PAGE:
star in

Morgan Lloyd Sicard, Isabelle Adjani, and Frédéric Pierrot star in Cyril Teste’s multimedia adaptation of John Cassavetes’s Opening Night at FIAF

Teste (Patio, Nobody) based his script on Cassavetes’s screenplay more than the final film itself, although he did use the director’s longtime friend and cinematographer, Al Ruban, who shot Opening Night, as a consultant. Teste encourages improvisation and changes stage directions every night, ensuring that each performance is unique in a way a film can never be yet still capturing the essence of the movie. “While Cassavetes’s other great films are models of immediacy — gut-level attempts to devise a cinematic syntax that accounts for and responds to the quantum flux of moment-to-moment experience — the doubly framed and multiply mirrored Opening Night operates at a remove,” Dennis Lim notes in his Criterion essay, which is appropriately titled “The Play’s the Thing.” He continues, “The filmmaker’s habitual insistence on the inseparability of actor and character (and of art and life) reverberates here within the haunted corridors of a backstage melodrama.” Adjani (The Story of Adele H, Queen Margot) is ravishing in her New York theatrical debut, her regal stage demeanor working hand-in-hand with her total command of the screen; we get to see both facets of her immense talent at the same time, which is both a treat and disconcerting; non-French speakers will lose a little as they avert their eyes to the supertitles while also deciding whether to look at the activity onstage, backstage, or onscreen. Sicard is superb as the director, and Pierrot is hardy as the skeptical Maurice, but Doremus stands out by not standing out even as he is right in the middle of the action. Opening Night opens FIAF’s monthlong Crossing the Line Festival and is supplemented by “Magnetic Gaze: Isabelle Adjani on Screen,” consisting of ten of her films shown on Tuesdays through October 29.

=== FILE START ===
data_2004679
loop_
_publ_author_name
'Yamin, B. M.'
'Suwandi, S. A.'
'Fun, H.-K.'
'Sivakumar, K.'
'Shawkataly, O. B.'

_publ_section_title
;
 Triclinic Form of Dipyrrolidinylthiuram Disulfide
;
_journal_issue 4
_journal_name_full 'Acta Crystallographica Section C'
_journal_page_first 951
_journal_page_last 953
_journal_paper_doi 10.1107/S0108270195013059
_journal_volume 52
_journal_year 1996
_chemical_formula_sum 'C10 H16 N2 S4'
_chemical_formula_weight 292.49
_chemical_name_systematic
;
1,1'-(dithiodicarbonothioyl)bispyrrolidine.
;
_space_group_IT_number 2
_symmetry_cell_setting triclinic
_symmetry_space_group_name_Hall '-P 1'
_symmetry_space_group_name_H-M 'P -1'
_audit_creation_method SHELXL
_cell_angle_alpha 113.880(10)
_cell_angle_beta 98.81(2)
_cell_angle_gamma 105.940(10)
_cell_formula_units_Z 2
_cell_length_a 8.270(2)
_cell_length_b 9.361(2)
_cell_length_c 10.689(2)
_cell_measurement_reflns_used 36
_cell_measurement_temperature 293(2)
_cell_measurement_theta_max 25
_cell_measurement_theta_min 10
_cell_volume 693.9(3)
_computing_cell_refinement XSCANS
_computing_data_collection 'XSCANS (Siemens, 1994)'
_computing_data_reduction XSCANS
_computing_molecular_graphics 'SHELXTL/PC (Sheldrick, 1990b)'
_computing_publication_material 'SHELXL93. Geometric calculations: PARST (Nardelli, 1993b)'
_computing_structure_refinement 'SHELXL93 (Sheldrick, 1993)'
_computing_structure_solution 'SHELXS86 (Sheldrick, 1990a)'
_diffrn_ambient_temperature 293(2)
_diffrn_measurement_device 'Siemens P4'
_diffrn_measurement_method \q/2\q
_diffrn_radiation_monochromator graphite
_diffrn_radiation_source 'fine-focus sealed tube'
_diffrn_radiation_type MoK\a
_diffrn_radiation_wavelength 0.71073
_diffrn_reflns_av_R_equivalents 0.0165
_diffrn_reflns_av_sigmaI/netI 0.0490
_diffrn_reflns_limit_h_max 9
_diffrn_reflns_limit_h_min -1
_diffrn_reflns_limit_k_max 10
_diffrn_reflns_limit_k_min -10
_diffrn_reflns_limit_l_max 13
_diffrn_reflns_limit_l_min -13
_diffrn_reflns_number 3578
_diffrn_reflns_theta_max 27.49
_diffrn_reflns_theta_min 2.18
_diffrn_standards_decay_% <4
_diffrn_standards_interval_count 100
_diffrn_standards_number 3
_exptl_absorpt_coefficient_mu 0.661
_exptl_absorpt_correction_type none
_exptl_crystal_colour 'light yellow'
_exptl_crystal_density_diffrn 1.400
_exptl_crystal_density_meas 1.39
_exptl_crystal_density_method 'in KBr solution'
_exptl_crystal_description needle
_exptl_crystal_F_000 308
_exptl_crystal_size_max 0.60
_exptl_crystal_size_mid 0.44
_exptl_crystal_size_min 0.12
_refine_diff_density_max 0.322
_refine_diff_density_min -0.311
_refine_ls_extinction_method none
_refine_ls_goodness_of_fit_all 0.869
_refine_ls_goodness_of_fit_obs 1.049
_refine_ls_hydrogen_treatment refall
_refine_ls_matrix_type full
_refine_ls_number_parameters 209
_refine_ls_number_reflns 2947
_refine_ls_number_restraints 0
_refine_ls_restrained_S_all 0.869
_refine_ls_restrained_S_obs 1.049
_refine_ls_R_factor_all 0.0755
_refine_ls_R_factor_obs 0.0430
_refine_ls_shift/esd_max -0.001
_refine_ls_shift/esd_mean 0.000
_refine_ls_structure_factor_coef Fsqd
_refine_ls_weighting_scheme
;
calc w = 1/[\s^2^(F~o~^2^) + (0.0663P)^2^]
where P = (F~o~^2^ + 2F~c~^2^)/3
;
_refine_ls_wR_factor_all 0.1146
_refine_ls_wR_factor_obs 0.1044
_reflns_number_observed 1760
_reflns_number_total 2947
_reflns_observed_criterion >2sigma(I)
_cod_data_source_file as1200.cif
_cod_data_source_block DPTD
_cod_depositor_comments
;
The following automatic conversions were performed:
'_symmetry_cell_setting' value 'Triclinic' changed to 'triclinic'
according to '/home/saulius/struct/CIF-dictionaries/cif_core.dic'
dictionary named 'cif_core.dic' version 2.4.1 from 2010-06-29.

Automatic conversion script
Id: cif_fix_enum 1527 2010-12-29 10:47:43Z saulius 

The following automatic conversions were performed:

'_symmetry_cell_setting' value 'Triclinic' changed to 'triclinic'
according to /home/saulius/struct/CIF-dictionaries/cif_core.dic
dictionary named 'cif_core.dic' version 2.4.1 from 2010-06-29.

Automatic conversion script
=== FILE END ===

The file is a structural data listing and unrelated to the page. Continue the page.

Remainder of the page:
Tattoo Uprising

Ink legends Stoney St. Clair and Ed Hardy show how it’s done in Columbus, Ohio, in 1980 in Alan Govenar’s Tattoo Uprising (photograph by Alan Govenar / courtesy of Documentary Arts)

TATTOO UPRISING (Alan Govenar, 2019)
Cinema Village